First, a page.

The uniform random experience replay mechanism stores the experience \(\left[ {{s_t},{a_t},{r_t},{s_{t+1}}} \right]\) generated by the robot in the experience pool, and randomly selects experience transitions to train the neural networks[19], which breaks the temporal correlation between experience transitions and accelerates the learning process of the robot. However, the uniform random experience replay mechanism uses a unified random sampling strategy and does not consider the different importance of different experience transitions to robot learning, which leads to the failure to make full use of the experience with high importance and has a negative impact on the training efficiency of neural networks[20]. To solve this problem, DeepMind proposed the concept of prioritized experience replay (PER), which measures the priority of experience by the absolute value of temporal-difference (TD) error. The larger the absolute value of TD-error, the more important the experience is considered to be for robot learning, and conversely, the smaller absolute value of TD-error, the less important the experience is. The robot can focus on the experience transitions with high importance, thus improving the utilization rate of experience and speeding up the learning process of the robot[21]. However, PER ignores the effect of immediate reward and experience transitions with smaller TD-error on robot learning, which leads to the problem of single transition in the learning process[22]. In order to improve the utilization rate of experience transitions, many scholars have conducted in-depth studies and a series of results have been achieved. Cicek et al.[23] used KL Divergence (KLPER) for batch prioritization of experience replay, and used KL divergence of multivariate Gaussian distribution with mean value of zero to measure the deviation between the batch generation strategy and the latest strategy, which was used as the batch prioritization criterion. Han et al.[24] proposed the Regularly Updated Deterministic (RUD) policy gradient algorithm, which stored the experience transitions in the form of blocks into the experience pool, so that the exploration and learning process could be executed alternately and the utilization rate of experience could be improved. Xu et al.[25] proposed the DDPG algorithm with averaged state-action estimation (Averaged-DDPG), which calculated action rewards by averaging the estimates of previously learned Q-value, so as to reduce the fluctuation in the training process and improve the performance of the algorithm. Cao et al.[26] integrated TD-error, Q-value and data volume, focused on different importance indicators in different training stages of the neural network, and dynamically adjusted the weight of each indicator to achieve an adaptive experience importance estimation. Li et al.[27] introduced internal curiosity module (ICM) to provide internal rewards for the training process of the robot, which were combined with external rewards provided by environmental feedback, and then introduced prioritized experience replay and transfer learning to improve the success rate and convergence speed of path planning. In summary, DRL algorithms aiming at solving the problem of transitions utilization efficiency have made some achievements, but there are still problems such as low convergence rate and insufficient experience utilization.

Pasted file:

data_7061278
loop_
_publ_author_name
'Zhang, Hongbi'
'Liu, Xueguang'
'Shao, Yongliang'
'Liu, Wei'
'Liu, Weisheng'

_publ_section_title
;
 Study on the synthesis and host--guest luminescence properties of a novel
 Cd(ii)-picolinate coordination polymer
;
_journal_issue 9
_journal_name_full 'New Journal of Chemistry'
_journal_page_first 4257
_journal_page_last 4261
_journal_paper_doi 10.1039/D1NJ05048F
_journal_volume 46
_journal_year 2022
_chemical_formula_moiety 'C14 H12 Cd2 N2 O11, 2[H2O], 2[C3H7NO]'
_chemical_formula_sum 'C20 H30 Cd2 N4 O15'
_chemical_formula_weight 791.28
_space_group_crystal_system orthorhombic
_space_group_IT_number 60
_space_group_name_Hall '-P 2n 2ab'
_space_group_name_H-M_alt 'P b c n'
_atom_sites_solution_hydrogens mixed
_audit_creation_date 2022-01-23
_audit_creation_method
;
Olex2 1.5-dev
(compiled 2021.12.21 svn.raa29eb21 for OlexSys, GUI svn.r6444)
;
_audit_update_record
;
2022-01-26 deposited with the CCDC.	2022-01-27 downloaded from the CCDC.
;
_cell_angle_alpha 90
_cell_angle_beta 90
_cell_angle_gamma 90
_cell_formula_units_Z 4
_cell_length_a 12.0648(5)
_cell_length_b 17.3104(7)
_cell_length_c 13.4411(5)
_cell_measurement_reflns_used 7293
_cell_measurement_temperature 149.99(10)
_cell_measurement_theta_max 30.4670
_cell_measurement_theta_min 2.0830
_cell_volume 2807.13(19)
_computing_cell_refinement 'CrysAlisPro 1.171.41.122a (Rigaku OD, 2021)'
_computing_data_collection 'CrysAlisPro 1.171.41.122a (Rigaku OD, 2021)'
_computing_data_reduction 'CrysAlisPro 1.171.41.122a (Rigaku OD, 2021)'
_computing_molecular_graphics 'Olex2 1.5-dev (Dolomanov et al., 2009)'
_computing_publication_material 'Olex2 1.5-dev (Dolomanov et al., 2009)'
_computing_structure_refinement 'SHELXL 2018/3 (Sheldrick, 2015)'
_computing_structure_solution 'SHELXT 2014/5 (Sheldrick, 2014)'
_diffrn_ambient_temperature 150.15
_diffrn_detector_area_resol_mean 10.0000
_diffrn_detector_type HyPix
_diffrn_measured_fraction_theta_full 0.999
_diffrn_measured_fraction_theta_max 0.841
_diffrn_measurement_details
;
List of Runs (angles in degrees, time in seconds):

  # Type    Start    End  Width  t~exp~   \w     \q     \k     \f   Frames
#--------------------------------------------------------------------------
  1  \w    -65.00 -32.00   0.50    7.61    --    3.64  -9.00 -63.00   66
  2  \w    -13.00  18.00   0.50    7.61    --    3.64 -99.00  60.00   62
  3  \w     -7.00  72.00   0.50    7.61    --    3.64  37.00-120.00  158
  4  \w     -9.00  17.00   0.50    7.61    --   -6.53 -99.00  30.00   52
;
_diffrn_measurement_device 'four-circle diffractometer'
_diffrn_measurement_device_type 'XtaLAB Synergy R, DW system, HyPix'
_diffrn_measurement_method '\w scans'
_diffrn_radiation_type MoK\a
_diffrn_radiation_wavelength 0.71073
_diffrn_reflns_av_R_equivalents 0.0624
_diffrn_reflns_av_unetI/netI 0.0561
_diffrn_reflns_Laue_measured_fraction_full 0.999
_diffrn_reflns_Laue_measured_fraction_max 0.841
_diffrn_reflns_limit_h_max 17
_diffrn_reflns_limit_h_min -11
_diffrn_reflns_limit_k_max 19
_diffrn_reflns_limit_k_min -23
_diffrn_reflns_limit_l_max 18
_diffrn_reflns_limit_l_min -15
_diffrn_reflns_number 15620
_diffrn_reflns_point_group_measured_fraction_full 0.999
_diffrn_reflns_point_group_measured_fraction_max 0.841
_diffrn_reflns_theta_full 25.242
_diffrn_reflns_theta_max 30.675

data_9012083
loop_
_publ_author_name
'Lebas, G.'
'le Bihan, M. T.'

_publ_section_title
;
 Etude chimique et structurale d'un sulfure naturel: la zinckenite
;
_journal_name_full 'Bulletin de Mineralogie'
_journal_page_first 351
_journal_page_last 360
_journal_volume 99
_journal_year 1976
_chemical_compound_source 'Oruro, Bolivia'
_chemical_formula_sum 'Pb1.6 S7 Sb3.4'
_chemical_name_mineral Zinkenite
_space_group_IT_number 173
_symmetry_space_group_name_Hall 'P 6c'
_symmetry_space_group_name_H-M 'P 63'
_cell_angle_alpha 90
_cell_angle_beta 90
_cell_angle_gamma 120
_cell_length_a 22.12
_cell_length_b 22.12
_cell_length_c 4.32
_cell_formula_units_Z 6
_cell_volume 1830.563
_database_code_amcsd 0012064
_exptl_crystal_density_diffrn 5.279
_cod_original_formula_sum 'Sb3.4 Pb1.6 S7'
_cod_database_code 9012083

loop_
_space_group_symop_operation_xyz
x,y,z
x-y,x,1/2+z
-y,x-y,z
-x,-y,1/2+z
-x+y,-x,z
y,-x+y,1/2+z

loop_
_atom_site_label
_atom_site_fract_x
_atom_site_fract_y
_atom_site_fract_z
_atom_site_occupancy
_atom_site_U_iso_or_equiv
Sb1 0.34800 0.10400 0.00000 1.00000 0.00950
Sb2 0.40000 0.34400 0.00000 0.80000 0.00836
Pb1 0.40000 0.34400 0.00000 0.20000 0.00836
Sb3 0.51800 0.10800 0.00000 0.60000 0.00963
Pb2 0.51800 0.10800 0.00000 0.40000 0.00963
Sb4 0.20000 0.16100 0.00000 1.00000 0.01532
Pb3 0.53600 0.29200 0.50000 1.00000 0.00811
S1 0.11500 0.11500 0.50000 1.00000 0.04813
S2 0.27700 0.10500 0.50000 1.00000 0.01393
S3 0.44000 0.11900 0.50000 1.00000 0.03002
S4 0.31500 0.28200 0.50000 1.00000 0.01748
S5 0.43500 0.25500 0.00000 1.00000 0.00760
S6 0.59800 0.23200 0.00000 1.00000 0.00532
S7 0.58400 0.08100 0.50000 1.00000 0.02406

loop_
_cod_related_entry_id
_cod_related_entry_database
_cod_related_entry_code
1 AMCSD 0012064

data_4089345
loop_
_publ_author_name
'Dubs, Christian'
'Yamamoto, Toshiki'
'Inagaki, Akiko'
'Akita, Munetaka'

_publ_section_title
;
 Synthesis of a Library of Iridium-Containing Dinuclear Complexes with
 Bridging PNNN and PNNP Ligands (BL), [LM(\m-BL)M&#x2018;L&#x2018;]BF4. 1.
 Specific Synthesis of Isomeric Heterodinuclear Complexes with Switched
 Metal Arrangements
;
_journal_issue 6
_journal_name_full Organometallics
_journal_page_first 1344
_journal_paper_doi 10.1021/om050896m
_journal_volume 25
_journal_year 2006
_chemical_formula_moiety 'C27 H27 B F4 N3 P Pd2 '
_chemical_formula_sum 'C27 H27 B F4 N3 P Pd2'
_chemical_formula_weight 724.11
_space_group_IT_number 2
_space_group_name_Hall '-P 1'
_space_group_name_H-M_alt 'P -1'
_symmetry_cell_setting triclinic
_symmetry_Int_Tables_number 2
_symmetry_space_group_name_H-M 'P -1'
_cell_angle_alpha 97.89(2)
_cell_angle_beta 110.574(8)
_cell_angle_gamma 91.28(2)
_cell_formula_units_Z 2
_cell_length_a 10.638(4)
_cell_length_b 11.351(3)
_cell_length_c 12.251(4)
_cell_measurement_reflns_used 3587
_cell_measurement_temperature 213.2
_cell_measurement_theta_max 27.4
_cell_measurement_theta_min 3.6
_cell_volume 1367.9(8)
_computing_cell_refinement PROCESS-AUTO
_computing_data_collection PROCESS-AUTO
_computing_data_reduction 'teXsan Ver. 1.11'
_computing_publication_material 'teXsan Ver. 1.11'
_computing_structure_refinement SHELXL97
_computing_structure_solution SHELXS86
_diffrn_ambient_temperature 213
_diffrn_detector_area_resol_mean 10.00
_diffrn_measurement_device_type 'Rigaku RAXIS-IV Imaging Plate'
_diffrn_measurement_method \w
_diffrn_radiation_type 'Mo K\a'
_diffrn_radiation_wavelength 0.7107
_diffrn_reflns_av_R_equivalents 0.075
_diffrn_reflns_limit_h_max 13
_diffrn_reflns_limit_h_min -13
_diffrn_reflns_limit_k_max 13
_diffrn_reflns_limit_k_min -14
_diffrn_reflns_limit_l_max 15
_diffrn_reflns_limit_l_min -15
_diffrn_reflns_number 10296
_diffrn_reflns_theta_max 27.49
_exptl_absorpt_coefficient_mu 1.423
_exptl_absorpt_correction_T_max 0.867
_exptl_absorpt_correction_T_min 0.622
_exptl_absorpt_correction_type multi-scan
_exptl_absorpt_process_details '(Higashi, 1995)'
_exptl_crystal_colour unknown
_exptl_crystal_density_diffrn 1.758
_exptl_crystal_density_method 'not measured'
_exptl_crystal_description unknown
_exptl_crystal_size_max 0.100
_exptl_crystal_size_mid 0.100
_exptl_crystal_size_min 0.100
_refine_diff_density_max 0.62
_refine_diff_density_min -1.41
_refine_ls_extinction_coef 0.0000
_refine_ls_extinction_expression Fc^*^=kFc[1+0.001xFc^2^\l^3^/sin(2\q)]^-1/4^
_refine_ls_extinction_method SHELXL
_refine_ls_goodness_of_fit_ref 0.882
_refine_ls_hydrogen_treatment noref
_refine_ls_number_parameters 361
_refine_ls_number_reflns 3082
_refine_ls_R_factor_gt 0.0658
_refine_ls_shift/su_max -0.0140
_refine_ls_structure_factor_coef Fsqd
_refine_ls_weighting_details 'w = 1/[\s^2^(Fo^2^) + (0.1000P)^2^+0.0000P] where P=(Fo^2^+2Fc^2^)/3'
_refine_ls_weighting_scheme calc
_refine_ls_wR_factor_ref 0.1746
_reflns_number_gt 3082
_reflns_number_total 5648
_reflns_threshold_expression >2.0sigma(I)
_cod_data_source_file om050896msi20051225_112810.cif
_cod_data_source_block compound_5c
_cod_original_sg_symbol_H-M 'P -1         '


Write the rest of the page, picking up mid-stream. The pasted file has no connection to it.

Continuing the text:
In this paper, we propose a multi-dimensional transition priority-based prioritized experience replay mechanism, giving full consideration to the importance of different experience transitions to the training process to ensure that transitions with high importance can be fully learned, while avoiding transitions with low importance from not being learned, taking into account the diversity of transitions while improving the utilization of transitions. The main contributions of the paper are as follows:

(1) Based on the immediate reward, TD-error and the loss function of Actor network, the priorities of experience transitions can be calculated respectively, and then the weighted sum of the three is used as the final priority of the transition by using information entropy, and the sampling probability of each experience transition will be calculated according to the final priority;

(2) Giving full consideration to the beneficial effects of positive transitions on the robot learning process, assigning higher priorities to positive transitions on the basis of the calculated final transition priority, so that the positive experience can be sampled first to accelerate the network convergence;

(3) In order to take into account the diversity of experience transitions in the training process, and ensure that the low-priority transitions can also be sampled and the robot can learn the latest high-priority transitions as soon as possible, the priorities of positive transitions will be exponentially decreased after they are sampled.